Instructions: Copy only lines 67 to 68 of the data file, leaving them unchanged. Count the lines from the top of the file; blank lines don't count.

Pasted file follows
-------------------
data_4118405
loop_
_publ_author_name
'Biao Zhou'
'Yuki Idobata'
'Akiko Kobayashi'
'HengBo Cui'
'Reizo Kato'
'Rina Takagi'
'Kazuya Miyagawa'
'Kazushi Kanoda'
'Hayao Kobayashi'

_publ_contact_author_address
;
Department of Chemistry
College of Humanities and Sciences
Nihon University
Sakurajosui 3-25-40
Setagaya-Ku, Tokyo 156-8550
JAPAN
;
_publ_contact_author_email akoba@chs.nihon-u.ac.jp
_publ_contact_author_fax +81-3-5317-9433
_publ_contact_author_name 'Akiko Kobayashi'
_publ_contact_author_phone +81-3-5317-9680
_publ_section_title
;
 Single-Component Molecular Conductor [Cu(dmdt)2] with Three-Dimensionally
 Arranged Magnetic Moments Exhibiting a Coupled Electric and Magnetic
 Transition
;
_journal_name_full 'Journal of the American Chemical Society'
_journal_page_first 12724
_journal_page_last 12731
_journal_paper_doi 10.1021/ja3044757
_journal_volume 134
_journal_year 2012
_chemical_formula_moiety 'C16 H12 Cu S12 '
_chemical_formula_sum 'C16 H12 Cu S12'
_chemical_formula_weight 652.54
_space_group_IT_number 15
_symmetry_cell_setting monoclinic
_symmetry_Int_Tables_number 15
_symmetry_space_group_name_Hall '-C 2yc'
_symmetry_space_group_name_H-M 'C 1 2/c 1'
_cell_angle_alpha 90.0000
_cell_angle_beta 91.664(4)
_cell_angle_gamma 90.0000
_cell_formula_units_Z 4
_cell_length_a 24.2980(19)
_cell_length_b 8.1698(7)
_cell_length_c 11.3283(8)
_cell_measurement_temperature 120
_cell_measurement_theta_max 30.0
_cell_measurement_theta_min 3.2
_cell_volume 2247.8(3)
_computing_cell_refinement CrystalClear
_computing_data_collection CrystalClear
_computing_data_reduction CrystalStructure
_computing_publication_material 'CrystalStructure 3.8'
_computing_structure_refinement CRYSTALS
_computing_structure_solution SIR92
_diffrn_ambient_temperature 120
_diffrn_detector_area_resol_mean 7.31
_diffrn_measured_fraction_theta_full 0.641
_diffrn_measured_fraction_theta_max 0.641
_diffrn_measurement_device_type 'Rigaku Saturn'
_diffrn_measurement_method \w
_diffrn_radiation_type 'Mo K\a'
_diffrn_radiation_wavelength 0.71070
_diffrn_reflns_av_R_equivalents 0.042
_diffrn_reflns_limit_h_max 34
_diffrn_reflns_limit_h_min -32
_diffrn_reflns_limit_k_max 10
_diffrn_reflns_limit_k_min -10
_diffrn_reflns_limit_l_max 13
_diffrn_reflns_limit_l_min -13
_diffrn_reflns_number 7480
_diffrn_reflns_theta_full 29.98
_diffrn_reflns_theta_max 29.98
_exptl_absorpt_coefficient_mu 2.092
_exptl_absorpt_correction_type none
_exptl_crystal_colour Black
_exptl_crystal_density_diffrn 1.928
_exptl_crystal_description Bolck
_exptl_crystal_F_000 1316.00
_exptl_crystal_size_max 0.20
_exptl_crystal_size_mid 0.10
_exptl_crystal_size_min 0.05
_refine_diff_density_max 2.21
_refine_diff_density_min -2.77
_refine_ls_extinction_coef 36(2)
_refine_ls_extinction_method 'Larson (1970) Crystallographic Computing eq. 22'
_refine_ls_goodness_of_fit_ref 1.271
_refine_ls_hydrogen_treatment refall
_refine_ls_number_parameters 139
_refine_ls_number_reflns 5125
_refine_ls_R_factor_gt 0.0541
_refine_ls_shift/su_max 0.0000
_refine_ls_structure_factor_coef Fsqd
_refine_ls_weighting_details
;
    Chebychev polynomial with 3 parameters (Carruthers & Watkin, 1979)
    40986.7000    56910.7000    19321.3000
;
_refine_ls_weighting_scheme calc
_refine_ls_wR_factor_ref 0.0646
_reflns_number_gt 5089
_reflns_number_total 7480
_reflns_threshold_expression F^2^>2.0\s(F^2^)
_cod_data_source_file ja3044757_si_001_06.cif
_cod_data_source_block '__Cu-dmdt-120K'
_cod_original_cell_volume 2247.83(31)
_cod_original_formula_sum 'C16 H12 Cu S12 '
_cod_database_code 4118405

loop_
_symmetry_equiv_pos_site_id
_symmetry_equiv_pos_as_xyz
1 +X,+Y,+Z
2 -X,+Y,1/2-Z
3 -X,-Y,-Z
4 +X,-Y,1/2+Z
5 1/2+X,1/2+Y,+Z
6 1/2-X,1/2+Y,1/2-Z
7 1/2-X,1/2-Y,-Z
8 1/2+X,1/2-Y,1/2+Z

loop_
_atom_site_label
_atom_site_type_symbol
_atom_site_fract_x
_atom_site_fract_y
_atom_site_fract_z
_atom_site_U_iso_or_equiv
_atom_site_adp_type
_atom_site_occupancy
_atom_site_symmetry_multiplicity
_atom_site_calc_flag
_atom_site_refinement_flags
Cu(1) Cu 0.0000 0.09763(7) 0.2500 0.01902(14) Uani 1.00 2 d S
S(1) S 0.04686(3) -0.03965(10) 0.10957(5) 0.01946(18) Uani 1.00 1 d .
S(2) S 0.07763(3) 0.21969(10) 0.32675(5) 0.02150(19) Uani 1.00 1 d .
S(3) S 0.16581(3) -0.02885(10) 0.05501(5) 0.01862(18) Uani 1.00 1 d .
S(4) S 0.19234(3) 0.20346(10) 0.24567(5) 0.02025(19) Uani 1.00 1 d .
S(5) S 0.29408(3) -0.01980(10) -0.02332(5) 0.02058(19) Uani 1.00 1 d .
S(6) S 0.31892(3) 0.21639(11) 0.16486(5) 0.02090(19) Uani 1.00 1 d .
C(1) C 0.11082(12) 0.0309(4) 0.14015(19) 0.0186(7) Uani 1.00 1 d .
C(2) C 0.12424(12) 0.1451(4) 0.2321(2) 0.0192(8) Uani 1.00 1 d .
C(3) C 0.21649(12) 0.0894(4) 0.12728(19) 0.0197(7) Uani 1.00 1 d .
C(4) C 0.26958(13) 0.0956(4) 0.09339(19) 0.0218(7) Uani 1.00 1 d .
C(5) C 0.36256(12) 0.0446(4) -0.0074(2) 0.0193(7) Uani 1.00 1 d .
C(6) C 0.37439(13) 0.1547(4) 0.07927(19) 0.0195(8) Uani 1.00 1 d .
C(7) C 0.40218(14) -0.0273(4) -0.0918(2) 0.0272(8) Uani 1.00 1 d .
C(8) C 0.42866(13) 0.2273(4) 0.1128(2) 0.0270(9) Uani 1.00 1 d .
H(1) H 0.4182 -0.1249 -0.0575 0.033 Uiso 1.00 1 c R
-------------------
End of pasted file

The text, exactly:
_diffrn_measurement_device_type 'Rigaku Saturn'
_diffrn_measurement_method \w